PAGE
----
This Company Is A Dividend Gem
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There is more to the world of dividend stocks than just yield. Sure, a stock yielding 5% seems great, but an equally important aspect of any dividend stock is the dividend growth rate. The key is to find a company offering both an adequate yield and a history of substantial dividend increases. As time passes the income stream generated by such a stock grows, eventually surpassing that of a higher-yielding stock with a lower growth rate. Of course, the sustainability of the dividend is also of paramount importance, so an investor must make sure that the company has more than enough cash flow to fully fund the dividend. One company which meets all of these requirements for a great dividend stock is none other than McDonald's (NYSE: MCD).
McDonald's is the behemoth of the fast food industry, operating over 33,000 locations worldwide either directly or through franchisees. Over the past decade McDonald's has undergone a transformation, upgrading restaurants to appear more upscale while diversifying the menu to appeal to a broader set of customers. This strategy has proved extremely successful, as McDonald's has left its main competitors in the dust. Wendy's (NASDAQ: WEN), Burger King (NYSE: BKW), and Jack In The Box (NASDAQ: JACK), which all serve mainly burgers, are each less than 10% the size of McDonald's in terms of revenue. Yum Brands (NYSE: YUM), which owns the Taco Bell, KFC, and Pizza Hut franchises, is less than half the size of McDonald's. Of these competitors only Wendy's and Yum Brands pay a dividend, each yielding less than 2%; McDonald's, on the other hand, yields in excess of 3%.
McDonald's stock has quadrupled over the past decade, currently trading at $92.13 per share. Burger King just recently IPO'd after being private for a couple of years. Wendy's and Jack in the Box stock both reached a high in 2007 and are both trading for considerably less today. Yum is the only competitor whose stock has performed well, but its paltry dividend compared to McDonald's makes it much less desirable.
During the last decade McDonald's revenue and free cash flow has grown significantly.
* Values in USD Mil
McDonald's has seen dramatic growth over the past decade, and with its enormous size compared to competitors and a world-wide brand McDonald's should remain the top dog in the industry for years to come.
Along with increasing revenue and cash flow McDonald's has consistently been increasing its dividend. Here is the dividend history for the last ten years.
|2012 (first 3 quarters)||$2.10|
The dividend has increased by more than a factor of 10 over the last ten years, with recent growth rates topping 10%. Anyone who bought McDonald's in 2002 not only saw the stock price appreciate by a factor of 4 but also realized a dramatically increasing income stream. Let's look at the historical payout ratio, which I will calculate using free cash flow instead of earnings, to probe the sustainability of the dividend.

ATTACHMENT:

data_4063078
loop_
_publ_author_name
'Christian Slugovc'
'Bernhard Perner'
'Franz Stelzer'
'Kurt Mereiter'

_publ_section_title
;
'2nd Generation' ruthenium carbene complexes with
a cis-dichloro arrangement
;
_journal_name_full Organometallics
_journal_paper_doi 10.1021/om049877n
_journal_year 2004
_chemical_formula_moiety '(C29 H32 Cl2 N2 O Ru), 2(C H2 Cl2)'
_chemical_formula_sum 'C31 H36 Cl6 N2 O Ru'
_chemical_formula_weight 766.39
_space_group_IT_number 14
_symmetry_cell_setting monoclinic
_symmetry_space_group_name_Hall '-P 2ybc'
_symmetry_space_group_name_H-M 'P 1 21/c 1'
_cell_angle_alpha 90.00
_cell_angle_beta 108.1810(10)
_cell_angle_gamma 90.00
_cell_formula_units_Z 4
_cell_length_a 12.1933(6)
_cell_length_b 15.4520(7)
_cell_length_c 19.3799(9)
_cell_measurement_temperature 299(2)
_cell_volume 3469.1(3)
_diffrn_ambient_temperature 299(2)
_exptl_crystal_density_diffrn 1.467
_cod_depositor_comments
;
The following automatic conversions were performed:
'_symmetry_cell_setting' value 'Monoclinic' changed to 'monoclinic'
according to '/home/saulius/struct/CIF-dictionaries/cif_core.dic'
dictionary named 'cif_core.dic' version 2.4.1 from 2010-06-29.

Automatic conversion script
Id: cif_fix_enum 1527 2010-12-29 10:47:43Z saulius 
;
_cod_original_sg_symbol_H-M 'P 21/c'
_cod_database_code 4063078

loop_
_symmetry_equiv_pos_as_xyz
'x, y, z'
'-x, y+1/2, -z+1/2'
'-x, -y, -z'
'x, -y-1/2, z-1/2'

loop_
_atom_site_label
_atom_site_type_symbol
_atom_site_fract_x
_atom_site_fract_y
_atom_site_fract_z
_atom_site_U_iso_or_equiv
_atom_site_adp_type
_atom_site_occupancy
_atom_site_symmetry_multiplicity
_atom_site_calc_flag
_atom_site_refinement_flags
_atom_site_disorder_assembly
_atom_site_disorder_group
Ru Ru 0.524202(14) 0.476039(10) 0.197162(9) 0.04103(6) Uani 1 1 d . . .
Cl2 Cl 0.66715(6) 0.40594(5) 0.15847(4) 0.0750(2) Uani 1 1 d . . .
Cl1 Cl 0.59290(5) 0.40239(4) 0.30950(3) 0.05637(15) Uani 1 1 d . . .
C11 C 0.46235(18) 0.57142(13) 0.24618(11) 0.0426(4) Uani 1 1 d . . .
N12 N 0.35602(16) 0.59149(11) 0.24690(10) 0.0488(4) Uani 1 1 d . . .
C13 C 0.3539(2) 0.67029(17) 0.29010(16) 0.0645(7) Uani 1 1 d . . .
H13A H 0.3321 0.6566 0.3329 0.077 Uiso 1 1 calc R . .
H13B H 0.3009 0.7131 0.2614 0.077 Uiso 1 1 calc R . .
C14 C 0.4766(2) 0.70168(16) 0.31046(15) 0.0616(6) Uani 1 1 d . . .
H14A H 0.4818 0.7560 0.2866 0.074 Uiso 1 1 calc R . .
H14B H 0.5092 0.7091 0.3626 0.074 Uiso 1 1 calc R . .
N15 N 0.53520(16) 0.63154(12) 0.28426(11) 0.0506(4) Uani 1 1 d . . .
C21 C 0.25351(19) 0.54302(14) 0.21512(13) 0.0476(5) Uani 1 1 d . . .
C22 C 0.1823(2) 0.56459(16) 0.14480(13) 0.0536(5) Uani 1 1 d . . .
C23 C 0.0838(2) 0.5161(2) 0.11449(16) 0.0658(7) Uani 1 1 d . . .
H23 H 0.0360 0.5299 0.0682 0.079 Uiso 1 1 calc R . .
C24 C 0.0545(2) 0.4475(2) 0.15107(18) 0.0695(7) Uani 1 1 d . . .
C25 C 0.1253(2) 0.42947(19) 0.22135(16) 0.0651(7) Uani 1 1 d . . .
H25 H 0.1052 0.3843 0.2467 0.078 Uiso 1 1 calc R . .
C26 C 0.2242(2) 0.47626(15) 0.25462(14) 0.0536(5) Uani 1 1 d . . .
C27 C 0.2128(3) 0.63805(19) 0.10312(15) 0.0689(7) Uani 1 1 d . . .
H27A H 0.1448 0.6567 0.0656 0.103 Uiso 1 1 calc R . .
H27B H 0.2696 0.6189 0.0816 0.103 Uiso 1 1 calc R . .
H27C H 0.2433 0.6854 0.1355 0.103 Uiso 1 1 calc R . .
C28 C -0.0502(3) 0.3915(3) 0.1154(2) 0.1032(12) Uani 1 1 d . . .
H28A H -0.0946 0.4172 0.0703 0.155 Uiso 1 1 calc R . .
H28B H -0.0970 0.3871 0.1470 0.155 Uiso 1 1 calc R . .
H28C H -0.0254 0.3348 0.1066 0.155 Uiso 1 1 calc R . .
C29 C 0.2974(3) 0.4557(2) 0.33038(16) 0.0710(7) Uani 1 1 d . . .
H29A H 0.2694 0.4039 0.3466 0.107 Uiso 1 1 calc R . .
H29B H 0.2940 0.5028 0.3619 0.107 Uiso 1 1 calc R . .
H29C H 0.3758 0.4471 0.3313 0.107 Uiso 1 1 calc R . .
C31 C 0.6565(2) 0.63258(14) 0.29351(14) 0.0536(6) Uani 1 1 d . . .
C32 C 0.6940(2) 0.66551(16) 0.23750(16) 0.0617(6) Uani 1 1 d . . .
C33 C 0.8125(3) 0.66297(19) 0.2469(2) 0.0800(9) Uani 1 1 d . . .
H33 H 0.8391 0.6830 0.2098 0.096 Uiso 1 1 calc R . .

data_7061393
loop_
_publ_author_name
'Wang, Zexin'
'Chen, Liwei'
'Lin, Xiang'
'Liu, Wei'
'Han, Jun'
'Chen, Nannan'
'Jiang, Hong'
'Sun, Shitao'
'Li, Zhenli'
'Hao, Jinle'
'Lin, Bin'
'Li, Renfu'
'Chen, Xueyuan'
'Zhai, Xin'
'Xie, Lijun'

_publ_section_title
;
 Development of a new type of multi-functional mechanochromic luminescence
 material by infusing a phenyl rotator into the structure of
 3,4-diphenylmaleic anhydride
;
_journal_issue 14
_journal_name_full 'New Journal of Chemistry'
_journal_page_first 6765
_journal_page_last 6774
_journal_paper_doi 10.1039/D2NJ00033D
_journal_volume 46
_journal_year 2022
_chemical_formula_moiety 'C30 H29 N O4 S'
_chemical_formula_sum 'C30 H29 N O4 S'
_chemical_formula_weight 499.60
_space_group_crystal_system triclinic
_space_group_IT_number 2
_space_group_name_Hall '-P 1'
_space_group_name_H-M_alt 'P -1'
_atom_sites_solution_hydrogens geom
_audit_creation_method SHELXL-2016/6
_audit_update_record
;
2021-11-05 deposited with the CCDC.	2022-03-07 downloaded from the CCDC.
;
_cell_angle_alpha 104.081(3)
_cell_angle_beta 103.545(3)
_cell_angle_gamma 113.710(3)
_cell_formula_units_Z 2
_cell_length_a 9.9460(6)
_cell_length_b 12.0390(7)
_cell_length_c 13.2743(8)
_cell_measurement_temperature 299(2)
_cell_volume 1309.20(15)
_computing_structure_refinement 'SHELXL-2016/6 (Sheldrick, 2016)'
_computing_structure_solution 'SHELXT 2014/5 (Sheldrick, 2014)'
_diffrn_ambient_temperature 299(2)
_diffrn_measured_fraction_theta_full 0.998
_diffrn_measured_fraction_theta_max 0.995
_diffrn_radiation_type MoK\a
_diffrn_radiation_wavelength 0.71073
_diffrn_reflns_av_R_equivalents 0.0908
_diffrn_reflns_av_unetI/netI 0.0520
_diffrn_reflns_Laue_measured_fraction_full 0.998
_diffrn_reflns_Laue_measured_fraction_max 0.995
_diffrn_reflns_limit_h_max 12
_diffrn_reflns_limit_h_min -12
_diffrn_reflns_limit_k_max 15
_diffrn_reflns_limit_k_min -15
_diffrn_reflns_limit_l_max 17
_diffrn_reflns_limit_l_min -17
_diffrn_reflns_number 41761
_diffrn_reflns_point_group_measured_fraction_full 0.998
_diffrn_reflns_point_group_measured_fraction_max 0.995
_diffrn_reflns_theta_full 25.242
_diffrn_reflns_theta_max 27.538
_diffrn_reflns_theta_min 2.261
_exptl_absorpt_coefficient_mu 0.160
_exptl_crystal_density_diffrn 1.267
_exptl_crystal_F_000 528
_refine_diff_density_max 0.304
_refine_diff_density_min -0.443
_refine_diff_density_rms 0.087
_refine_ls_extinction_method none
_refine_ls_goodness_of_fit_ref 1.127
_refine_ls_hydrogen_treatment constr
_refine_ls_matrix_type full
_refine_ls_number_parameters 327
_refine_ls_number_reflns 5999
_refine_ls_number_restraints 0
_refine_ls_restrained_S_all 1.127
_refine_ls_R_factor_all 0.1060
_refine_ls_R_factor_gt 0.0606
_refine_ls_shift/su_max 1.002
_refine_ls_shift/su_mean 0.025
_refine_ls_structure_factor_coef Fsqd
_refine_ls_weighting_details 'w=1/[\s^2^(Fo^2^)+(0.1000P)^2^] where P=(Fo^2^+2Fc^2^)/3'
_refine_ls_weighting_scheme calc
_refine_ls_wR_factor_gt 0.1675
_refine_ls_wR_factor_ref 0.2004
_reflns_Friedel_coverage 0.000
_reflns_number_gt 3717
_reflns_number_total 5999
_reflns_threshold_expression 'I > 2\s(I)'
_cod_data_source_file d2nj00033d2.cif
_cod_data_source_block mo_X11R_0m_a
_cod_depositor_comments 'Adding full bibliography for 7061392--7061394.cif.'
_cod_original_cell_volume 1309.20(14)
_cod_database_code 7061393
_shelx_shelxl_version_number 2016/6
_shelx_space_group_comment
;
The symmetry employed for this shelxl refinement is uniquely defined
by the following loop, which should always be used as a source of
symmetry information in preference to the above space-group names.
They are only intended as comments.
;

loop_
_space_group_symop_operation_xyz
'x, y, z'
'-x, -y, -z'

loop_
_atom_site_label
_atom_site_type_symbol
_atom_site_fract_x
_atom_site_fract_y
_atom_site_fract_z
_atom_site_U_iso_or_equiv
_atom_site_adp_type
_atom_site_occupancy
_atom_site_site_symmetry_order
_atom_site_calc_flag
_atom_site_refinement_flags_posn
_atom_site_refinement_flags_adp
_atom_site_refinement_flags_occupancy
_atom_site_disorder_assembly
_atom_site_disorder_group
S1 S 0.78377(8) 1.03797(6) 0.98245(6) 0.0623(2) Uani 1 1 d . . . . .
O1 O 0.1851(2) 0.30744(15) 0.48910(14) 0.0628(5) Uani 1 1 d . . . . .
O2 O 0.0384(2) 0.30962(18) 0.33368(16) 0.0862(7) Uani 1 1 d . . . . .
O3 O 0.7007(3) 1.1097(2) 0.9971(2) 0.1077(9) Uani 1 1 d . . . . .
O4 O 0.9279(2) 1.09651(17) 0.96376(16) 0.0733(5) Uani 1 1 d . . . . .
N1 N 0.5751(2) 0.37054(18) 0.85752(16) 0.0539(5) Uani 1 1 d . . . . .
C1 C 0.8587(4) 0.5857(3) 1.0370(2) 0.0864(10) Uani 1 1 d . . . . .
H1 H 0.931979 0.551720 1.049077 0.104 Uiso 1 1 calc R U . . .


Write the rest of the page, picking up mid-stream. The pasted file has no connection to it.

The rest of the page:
The payout ratio over the past three years has remained steady at around 60%. This is significantly higher than the payout ratios from earlier in the decade, so the extremely high growth rates from pre-2008 are most likely a thing of the past. Because of this, future dividend increases will almost certainly come mainly from increasing profits.
Valuing The Dividends
In order to estimate the value of McDonald's I will use the Dividend Discount Model. This model assumes that the value of a company is solely the cumulative value of all future dividends discounted back to today. This method is reasonable for an investor focused mainly on dividends. I will assume that the remaining quarterly dividend payment for 2012 will increase by 10% to $0.77. Beyond that, I will assume that the dividend growth rate begins at 10% next year and decays uniformly over the course of 20 years to a perpetual growth rate of 3%. I will use as a discount rate the long-term growth rate of the market as a whole, which is roughly 8%. Doing this allows us to say that if McDonald's stock is undervalued according to this calculation then the dividend stream will provide a greater return than the market as a whole. Using the above parameters I arrive at a fair value estimate of $102 for a share of McDonald's.
McDonald's has seen extraordinary growth over the past decade and has increased its dividend at an astounding rate. Having an advantage in scale compared to its nearest competitors should allow McDonald's to continue to dominate the industry for years to come. The stock is undervalued according to my dividend discount calculation, offering a 3+% yield and a history of strong dividend growth. McDonald's is a dividend gem and would make a fantastic addition to any dividend-focused portfolio.
TheBargainBin has no positions in the stocks mentioned above. The Motley Fool owns shares of McDonald's. Motley Fool newsletter services recommend Burger King Worldwide, Jack in the Box, McDonald's, and Yum! Brands. Try any of our Foolish newsletter services free for 30 days. We Fools may not all hold the same opinions, but we all believe that considering a diverse range of insights makes us better investors. The Motley Fool has a disclosure policy.If you have questions about this post or the Fool’s blog network, click here for information.